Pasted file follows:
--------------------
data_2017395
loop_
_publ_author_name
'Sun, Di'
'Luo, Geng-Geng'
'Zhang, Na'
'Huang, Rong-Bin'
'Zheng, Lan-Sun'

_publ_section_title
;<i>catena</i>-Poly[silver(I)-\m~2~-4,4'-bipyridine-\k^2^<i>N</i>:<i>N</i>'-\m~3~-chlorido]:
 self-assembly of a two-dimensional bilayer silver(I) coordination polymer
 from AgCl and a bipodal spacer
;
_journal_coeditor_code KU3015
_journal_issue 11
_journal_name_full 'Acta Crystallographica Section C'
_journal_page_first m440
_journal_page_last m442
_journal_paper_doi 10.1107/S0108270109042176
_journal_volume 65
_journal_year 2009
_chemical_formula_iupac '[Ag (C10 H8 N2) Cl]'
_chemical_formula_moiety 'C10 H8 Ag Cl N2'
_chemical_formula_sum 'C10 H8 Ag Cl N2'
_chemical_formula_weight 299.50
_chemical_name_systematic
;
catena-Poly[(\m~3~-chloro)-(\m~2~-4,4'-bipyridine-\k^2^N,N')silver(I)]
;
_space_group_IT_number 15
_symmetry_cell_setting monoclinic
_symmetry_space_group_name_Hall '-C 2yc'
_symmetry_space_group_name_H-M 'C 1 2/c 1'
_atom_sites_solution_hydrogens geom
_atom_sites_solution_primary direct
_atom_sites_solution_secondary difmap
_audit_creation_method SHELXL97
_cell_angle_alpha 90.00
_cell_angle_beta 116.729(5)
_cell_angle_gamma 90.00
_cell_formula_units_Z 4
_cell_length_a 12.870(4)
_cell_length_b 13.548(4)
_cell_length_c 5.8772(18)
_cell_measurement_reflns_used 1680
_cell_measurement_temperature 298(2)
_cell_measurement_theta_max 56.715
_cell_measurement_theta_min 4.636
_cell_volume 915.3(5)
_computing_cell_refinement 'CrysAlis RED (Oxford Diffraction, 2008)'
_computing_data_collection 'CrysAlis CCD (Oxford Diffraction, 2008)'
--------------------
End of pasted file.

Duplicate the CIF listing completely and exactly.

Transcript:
data_2017395
loop_
_publ_author_name
'Sun, Di'
'Luo, Geng-Geng'
'Zhang, Na'
'Huang, Rong-Bin'
'Zheng, Lan-Sun'

_publ_section_title
;<i>catena</i>-Poly[silver(I)-\m~2~-4,4'-bipyridine-\k^2^<i>N</i>:<i>N</i>'-\m~3~-chlorido]:
 self-assembly of a two-dimensional bilayer silver(I) coordination polymer
 from AgCl and a bipodal spacer
;
_journal_coeditor_code KU3015
_journal_issue 11
_journal_name_full 'Acta Crystallographica Section C'
_journal_page_first m440
_journal_page_last m442
_journal_paper_doi 10.1107/S0108270109042176
_journal_volume 65
_journal_year 2009
_chemical_formula_iupac '[Ag (C10 H8 N2) Cl]'
_chemical_formula_moiety 'C10 H8 Ag Cl N2'
_chemical_formula_sum 'C10 H8 Ag Cl N2'
_chemical_formula_weight 299.50
_chemical_name_systematic
;
catena-Poly[(\m~3~-chloro)-(\m~2~-4,4'-bipyridine-\k^2^N,N')silver(I)]
;
_space_group_IT_number 15
_symmetry_cell_setting monoclinic
_symmetry_space_group_name_Hall '-C 2yc'
_symmetry_space_group_name_H-M 'C 1 2/c 1'
_atom_sites_solution_hydrogens geom
_atom_sites_solution_primary direct
_atom_sites_solution_secondary difmap
_audit_creation_method SHELXL97
_cell_angle_alpha 90.00
_cell_angle_beta 116.729(5)
_cell_angle_gamma 90.00
_cell_formula_units_Z 4
_cell_length_a 12.870(4)
_cell_length_b 13.548(4)
_cell_length_c 5.8772(18)
_cell_measurement_reflns_used 1680
_cell_measurement_temperature 298(2)
_cell_measurement_theta_max 56.715
_cell_measurement_theta_min 4.636
_cell_volume 915.3(5)
_computing_cell_refinement 'CrysAlis RED (Oxford Diffraction, 2008)'
_computing_data_collection 'CrysAlis CCD (Oxford Diffraction, 2008)'